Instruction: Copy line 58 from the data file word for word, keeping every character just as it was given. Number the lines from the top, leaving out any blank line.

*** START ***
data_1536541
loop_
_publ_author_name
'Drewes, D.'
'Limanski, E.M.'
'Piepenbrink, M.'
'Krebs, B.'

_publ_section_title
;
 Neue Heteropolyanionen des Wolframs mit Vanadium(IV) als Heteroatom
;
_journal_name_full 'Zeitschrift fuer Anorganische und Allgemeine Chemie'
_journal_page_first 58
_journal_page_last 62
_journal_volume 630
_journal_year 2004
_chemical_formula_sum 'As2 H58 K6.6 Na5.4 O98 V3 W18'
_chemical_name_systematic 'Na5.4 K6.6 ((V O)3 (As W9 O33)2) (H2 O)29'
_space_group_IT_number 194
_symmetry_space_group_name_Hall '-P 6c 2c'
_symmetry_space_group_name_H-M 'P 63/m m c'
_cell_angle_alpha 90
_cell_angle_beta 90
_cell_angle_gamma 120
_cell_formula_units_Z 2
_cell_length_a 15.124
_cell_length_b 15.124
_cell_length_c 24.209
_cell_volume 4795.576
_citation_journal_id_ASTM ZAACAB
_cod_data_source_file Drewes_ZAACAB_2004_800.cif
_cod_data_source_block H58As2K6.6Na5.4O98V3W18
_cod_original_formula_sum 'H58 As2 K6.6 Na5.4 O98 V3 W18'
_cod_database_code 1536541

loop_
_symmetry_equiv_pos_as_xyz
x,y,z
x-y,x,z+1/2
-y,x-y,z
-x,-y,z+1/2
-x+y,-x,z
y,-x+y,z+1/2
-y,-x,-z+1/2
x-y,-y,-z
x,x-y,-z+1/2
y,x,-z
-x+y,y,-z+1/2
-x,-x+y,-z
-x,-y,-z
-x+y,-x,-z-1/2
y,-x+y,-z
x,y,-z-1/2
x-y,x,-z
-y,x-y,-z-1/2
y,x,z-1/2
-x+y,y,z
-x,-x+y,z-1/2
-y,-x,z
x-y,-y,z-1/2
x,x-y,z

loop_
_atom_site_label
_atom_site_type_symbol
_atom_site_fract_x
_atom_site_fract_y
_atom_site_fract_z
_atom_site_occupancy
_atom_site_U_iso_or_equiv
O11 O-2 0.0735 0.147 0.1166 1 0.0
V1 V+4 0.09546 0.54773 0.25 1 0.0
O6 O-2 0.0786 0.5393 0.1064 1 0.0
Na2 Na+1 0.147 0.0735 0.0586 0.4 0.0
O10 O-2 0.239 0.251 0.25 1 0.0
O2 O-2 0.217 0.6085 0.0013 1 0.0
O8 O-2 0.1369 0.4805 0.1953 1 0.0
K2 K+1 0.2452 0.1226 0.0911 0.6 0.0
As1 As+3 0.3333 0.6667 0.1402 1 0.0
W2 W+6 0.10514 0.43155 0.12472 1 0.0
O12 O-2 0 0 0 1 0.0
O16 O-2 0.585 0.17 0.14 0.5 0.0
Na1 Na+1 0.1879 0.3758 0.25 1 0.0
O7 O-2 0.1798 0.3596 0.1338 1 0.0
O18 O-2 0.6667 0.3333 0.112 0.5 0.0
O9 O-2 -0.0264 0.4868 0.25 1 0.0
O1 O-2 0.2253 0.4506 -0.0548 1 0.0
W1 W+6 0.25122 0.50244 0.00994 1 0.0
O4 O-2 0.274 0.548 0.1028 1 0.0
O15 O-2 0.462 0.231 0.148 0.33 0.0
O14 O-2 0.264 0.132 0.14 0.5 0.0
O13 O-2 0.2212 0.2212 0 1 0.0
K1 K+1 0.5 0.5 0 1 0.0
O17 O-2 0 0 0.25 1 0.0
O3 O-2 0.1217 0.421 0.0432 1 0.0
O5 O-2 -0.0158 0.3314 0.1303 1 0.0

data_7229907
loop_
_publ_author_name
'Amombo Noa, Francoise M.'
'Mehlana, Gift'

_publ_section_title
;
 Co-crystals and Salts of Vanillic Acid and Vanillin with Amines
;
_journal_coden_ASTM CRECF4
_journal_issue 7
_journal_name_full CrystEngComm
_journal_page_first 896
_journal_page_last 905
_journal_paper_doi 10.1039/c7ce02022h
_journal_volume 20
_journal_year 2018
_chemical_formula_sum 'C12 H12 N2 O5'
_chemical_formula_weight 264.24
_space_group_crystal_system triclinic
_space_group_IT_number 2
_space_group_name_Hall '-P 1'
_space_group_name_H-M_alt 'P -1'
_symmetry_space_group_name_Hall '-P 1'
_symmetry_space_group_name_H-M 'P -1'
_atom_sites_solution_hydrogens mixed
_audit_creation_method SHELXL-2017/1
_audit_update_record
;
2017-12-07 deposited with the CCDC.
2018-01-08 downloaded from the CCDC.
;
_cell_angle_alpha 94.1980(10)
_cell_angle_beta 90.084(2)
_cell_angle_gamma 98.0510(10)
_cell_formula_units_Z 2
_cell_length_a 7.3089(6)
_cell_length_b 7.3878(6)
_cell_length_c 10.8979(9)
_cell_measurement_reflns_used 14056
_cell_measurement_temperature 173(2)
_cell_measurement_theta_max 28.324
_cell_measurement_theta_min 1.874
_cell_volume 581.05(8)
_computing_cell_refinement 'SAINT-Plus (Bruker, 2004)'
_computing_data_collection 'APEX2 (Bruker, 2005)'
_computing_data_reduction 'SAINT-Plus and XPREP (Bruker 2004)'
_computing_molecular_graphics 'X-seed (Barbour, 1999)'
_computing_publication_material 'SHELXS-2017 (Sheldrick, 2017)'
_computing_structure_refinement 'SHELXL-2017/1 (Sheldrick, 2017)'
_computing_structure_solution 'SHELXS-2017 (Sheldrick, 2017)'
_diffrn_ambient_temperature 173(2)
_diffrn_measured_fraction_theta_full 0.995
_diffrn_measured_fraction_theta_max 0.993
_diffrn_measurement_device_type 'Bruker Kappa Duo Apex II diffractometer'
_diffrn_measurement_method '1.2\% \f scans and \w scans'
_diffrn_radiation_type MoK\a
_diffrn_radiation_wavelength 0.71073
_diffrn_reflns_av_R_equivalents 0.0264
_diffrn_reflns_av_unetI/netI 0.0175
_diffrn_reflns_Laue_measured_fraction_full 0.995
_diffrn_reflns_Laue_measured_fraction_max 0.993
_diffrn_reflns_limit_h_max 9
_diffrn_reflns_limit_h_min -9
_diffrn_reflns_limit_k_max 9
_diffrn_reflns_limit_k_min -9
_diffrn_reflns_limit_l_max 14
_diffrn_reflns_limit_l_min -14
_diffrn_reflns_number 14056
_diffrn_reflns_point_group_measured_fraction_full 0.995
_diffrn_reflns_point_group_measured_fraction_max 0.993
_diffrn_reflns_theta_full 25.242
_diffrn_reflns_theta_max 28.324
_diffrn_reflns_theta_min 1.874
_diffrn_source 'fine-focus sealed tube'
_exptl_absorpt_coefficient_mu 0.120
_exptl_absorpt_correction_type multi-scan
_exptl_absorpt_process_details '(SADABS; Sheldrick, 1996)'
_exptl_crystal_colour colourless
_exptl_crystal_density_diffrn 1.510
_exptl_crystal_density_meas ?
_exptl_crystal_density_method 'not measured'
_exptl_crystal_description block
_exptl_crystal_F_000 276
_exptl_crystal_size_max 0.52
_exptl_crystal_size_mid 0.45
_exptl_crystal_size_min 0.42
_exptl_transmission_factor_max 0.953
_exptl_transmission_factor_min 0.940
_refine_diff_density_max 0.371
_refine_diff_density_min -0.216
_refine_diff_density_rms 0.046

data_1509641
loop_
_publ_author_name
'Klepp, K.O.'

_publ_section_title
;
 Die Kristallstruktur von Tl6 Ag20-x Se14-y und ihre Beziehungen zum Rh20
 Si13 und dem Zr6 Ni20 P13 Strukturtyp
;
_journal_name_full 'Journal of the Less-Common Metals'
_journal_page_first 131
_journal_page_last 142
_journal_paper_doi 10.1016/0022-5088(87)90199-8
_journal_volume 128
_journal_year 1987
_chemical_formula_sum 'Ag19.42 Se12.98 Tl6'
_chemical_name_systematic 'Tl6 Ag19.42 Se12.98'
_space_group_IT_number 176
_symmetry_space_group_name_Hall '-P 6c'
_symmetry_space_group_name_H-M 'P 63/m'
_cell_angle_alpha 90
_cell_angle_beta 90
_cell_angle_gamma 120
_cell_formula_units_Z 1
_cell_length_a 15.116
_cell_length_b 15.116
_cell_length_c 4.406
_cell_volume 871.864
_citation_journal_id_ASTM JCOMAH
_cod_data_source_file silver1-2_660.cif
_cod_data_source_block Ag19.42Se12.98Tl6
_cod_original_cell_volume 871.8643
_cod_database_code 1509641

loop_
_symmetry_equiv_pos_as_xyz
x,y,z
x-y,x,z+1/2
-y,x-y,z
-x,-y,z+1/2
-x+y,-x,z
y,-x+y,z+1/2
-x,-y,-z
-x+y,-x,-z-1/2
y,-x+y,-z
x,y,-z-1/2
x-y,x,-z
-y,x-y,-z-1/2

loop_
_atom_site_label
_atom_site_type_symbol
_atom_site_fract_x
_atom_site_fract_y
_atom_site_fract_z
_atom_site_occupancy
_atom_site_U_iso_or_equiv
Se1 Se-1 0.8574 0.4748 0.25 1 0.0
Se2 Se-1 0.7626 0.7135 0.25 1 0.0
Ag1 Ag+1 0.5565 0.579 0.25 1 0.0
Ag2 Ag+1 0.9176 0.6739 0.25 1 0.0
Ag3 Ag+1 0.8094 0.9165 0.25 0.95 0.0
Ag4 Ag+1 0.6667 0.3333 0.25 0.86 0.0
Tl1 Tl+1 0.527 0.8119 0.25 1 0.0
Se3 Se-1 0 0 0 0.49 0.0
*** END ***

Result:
-y,-x,z